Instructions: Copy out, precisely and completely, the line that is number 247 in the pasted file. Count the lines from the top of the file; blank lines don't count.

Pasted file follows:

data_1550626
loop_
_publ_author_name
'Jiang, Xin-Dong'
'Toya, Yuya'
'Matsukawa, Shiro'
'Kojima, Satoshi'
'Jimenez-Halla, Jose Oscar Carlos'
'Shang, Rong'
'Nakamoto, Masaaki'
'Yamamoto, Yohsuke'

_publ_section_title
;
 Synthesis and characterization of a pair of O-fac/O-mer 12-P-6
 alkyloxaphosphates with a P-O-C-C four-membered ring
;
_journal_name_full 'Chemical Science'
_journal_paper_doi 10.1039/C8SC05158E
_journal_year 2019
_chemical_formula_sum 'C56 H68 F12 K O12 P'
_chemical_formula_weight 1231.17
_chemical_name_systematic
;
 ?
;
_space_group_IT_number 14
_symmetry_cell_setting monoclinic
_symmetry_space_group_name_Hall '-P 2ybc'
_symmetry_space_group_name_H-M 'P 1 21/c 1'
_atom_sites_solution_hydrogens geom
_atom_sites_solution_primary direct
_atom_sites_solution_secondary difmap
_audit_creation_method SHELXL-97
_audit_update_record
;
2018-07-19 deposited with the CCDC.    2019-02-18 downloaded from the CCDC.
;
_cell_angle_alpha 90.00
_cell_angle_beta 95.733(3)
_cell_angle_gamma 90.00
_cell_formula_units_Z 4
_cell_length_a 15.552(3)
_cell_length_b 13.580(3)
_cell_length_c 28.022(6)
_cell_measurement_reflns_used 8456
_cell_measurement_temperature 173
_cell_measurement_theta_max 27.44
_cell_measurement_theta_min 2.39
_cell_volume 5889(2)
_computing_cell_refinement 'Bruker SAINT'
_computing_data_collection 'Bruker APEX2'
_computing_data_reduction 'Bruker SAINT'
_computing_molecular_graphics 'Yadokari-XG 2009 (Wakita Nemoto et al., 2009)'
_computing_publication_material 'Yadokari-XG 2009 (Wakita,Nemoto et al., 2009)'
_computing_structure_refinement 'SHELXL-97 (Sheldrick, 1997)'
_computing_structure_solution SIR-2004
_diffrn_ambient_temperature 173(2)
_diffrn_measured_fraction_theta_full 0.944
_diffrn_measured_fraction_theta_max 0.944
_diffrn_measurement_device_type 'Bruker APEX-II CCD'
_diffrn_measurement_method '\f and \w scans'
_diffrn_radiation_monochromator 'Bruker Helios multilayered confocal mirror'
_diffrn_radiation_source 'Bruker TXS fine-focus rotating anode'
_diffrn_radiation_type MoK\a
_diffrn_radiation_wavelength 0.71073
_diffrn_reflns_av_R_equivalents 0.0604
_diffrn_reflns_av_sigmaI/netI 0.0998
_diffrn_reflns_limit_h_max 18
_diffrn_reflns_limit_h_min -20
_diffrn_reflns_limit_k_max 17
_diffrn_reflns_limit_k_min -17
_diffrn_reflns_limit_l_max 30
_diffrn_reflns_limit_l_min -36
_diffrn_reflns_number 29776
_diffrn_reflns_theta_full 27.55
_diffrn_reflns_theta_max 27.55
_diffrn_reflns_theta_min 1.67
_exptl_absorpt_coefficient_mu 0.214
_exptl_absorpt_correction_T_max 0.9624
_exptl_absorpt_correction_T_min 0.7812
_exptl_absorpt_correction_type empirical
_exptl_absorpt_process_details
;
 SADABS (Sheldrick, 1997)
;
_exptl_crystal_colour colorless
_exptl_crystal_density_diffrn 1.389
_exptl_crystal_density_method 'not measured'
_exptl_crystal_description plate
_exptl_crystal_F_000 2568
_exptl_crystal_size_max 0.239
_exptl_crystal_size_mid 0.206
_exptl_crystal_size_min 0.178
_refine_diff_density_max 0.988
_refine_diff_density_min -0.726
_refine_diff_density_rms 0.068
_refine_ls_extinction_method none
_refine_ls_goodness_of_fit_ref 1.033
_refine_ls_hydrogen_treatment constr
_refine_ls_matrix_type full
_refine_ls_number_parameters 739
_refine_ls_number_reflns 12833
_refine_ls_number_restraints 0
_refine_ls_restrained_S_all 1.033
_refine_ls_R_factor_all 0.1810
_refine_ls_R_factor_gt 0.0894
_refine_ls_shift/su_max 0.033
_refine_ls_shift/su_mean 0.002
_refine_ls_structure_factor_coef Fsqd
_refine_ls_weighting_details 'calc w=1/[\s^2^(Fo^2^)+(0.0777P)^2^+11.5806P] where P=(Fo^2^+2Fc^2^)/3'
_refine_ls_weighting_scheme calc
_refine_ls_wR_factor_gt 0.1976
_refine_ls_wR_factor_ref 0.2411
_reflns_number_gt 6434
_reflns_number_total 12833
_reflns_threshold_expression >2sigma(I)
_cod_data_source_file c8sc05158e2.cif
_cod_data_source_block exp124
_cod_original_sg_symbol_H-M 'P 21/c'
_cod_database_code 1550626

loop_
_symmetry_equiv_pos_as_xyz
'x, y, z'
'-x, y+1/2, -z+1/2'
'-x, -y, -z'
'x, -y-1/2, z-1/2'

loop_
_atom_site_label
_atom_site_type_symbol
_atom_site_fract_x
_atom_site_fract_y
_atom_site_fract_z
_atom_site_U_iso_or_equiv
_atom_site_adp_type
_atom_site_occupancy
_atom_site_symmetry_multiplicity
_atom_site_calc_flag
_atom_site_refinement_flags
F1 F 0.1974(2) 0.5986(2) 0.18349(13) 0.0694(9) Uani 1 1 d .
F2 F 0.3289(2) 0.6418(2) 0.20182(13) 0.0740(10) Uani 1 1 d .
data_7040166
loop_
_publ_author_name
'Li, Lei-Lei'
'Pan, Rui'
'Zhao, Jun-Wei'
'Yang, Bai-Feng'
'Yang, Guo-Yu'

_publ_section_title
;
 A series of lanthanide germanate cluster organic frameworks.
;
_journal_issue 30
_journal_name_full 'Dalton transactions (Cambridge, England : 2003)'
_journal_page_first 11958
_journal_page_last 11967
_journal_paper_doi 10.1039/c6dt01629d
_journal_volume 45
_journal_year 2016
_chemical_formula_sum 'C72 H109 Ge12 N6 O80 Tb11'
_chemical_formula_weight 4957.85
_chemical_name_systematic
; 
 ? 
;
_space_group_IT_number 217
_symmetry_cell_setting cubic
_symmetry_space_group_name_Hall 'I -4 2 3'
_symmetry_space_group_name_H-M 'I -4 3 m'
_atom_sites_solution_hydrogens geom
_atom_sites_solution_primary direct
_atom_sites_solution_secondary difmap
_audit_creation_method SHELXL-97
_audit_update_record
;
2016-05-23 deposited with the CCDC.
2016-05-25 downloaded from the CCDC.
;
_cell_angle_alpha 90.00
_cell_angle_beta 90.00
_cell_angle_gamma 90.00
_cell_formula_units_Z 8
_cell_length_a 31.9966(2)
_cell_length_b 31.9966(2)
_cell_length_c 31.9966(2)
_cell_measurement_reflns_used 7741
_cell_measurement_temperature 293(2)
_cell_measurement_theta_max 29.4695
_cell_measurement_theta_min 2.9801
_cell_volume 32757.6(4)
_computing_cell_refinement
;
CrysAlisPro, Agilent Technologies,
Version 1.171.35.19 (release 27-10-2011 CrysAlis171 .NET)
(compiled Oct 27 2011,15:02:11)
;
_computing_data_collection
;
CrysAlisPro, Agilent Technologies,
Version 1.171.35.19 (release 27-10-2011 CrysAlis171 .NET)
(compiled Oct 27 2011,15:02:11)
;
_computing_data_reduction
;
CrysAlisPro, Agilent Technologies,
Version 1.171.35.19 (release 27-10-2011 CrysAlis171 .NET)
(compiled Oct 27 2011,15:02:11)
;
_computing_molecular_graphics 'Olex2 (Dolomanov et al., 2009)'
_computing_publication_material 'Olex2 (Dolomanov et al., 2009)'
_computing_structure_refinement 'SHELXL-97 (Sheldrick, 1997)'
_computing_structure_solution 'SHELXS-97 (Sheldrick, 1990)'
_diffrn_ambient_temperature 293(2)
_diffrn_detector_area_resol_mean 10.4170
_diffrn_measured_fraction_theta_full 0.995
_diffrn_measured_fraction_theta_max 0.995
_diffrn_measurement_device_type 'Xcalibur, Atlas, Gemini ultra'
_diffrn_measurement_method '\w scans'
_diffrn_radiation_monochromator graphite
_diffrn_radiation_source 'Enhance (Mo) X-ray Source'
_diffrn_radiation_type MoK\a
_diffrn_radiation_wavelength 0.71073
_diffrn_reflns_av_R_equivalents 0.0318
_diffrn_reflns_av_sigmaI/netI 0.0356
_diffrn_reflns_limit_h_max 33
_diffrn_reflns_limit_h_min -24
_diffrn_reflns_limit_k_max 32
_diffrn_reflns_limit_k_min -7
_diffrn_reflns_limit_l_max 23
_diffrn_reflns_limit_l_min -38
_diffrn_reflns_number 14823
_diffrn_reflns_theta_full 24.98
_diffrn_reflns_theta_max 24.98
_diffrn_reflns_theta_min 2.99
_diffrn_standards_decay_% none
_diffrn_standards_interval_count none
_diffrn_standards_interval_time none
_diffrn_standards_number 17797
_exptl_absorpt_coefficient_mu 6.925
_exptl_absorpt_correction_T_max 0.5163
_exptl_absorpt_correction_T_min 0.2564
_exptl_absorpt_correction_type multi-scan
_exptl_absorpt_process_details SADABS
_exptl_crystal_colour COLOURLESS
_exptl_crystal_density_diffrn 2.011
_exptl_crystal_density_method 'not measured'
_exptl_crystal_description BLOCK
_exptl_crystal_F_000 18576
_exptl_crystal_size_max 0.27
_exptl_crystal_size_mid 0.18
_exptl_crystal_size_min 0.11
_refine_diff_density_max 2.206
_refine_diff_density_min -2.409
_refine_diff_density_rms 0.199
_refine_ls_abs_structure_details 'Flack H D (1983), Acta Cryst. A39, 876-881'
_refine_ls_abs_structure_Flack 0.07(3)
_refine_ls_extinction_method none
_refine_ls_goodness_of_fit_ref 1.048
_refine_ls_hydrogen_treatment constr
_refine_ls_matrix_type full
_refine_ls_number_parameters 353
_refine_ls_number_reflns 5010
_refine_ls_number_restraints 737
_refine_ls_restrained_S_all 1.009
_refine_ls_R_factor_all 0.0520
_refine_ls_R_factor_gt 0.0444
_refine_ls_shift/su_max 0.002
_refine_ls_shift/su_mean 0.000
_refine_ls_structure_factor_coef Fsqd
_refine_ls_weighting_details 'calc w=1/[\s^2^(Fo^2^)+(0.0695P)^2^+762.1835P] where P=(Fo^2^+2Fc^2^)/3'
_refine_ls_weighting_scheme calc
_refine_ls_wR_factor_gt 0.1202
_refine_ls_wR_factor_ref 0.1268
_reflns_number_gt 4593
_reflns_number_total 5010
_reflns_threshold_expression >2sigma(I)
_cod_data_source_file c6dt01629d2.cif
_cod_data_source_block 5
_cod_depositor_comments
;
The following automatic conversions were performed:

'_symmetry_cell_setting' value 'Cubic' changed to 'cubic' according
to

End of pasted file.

_exptl_crystal_description BLOCK